I received this book for free from NetGalley in exchange for an honest review. This does not affect my opinion of the book or the content of my review.
Published by Liveright on January 10th 2017
Genres: Anthology, Contemporary, Contemporary Women, Fiction, General
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Brazen and biting stories show Mary Miller reaching new heights following her “beautiful and large-hearted debut” (NPR on The Last Days of California).
Combining hard-edged prose and savage Southern charm, Mary Miller showcases transcendent contemporary talent at its best. With its collection of lusty, lazy, hard-drinking characters forever in their own way, Always Happy Hour confirms Miller as an heir apparent to Mary Gaitskill.
Claustrophobic and lonesome, acerbic and magnetic, the women in Always Happy Hour seek understanding in the most unlikely places—a dilapidated foster home where love is a liability, a trailer park laden with a history of bad decisions, and the empty corners of a dream home bought after a bitter divorce. Miller evokes the particular gritty comfort found in bad habits as hope turns to dust, and proves yet again her essential role in American fiction.
Always Happy Hour seemed like the type of literature that would be insightful and thought provoking. I envisioned a novel about women who’s lives were a mess because of personal struggles or bad luck, perhaps even tales about these women overcoming their poor circumstances – not a set of tales about women who are generally selfish, judgemental and/or continuing to support some serious self-confidence issues. These are women who know they have serious issues and do nothing to change it. In retrospect, this may have been a novel about mental illness rather than a novel about young women struggling with normal life issues – and that’s okay – but this set of stories was not written for someone like me and my review will reflect that.
Some women are down on their luck because of temporary issues, others are in situations because they believe they do not deserve better or because they have untreated mental illness. Always Happy Hour is about the later, rather than the former.
It appears a majority of the women have substance abuse problems, issues with identifying physical or emotional abuse in their partners – or they identify the abuse and use drugs and alcohol to deal rather than leaving the abusive partner. There is also evidence of severe depression in the less “messed up” main characters, but throughout there is still a strong sense of judgement from these women towards the poor, the obese and the “ugly” which generally just pissed me off. If life sucks, don’t take it out on others. Everyone has their own struggles and judging others for purely physical or economic reasons really pushes my “anti-sympathy” button. It might make me sound terrible, but the harsh judgement or abuse inflicted on others in some of these short stories made the characters extremely unlikable and therefore the novel itself a difficult pill to swallow.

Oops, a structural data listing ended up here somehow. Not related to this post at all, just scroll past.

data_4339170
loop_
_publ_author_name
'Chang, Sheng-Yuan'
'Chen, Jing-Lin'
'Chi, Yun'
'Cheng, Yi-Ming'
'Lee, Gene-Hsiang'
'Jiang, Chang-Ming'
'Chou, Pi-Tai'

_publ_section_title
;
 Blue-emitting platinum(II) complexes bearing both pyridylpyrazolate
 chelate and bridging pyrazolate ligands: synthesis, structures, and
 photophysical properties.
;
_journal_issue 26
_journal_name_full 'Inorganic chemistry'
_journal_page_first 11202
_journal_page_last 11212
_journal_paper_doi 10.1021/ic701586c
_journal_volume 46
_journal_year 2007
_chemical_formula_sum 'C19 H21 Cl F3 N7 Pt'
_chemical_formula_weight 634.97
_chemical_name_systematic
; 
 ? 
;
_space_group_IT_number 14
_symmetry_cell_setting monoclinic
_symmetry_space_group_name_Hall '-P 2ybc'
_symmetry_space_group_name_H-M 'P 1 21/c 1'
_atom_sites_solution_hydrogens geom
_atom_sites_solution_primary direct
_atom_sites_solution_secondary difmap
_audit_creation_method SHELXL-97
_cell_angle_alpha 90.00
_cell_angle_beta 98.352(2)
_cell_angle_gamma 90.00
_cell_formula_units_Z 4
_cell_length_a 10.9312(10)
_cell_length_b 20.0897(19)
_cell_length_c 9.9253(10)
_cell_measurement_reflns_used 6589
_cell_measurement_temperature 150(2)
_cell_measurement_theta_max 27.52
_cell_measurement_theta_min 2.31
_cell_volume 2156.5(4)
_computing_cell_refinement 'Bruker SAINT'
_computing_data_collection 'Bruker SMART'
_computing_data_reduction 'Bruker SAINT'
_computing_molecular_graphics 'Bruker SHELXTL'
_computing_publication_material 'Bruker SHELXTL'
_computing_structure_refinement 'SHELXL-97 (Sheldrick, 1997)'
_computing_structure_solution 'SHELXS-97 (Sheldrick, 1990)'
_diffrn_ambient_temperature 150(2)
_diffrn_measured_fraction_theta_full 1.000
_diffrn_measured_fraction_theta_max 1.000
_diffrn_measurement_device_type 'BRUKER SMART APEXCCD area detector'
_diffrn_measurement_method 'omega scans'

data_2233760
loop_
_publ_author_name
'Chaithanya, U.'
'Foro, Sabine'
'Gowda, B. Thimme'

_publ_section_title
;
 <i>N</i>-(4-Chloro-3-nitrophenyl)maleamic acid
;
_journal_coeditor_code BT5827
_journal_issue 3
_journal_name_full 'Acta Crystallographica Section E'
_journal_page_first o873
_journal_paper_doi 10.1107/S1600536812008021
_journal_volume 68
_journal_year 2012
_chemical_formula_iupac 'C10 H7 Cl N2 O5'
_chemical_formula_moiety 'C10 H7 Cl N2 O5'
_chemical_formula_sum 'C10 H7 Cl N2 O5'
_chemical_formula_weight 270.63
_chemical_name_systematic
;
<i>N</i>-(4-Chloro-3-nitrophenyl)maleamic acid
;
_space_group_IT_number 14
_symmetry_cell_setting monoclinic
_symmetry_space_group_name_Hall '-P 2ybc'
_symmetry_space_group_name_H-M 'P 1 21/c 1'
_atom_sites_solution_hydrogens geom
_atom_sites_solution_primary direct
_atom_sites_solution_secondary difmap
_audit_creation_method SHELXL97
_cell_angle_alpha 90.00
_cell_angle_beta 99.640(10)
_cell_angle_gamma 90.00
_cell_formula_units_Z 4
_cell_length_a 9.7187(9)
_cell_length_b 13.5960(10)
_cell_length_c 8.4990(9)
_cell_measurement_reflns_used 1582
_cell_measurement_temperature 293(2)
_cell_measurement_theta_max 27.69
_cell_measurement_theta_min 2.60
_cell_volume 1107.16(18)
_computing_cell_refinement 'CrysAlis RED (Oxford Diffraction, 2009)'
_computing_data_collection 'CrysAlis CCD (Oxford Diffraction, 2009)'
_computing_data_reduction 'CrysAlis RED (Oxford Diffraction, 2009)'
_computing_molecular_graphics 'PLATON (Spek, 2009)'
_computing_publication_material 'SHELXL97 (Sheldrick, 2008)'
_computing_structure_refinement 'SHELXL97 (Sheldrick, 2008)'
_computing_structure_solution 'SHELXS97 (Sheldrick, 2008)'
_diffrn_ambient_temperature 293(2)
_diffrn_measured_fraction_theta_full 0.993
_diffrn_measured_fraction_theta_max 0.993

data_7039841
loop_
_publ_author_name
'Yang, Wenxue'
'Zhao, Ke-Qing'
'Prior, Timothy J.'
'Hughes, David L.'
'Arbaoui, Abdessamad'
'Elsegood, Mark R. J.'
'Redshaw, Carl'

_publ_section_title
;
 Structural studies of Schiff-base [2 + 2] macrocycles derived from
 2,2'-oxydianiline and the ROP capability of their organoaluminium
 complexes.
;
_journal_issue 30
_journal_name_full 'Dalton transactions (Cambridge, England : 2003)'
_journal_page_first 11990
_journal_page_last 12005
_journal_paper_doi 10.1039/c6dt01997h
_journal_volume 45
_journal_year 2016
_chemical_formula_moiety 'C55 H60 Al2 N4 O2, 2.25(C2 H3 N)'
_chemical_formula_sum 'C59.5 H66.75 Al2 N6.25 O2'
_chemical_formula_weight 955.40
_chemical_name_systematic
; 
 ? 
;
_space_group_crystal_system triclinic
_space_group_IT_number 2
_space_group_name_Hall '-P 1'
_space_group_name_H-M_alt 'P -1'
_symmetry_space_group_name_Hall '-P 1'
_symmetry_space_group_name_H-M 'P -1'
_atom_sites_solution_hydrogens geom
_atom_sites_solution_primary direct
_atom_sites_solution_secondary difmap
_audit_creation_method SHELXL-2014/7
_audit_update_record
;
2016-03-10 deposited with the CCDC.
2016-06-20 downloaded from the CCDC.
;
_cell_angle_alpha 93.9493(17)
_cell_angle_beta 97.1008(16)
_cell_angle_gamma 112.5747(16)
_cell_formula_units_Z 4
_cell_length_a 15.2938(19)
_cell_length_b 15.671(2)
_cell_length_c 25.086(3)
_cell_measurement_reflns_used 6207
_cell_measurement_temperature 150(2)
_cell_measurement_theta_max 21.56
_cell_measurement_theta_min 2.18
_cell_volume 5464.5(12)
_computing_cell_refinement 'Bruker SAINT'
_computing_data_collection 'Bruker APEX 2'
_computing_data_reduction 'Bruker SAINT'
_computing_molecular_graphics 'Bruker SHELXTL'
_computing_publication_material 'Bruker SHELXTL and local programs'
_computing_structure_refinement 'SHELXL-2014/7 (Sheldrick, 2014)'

My secondary issue with this novel was the run on sentences. I am in no way a writing genius with perfect grammatical structure – but I can pinpoint a run on sentence. Always Happy Hour is filled with run on sentences which the author could have meant to be stylistic in nature, but were actually extremely annoying. The run on sentences on top of judgmental characters made it difficult to really enjoy this anthology. The synopsis utilized far too many euphemisms for what this novel is really about: seriously damaged individuals who aren’t interested in self-improvement or women with serious mental illnesses. I went into this novel expect spunky and fun characters, but got something else entirely.
So, the moral of this review is: this book tricked me into thinking it was something its not. Always Happy Hour is not happy – it is depressing, frustrating and difficult. It wasn’t for me, but the cover is certainly pretty.
This novel will appeal to readers who enjoy anthologies about flawed individuals, novels about sad/dark subjects. I feel the need to note that this anthology uses euphemisms in the synopsis to mislead readers: this novel is about women with serious issues and not an anthology about fun and spunky women. It is not a novel about amusing anecdotes or fun nights out, but a novel about a set of women with a penchant for making poor decisions. I would recommend this to people who don’t mind reading sad or intense stories with very little closure.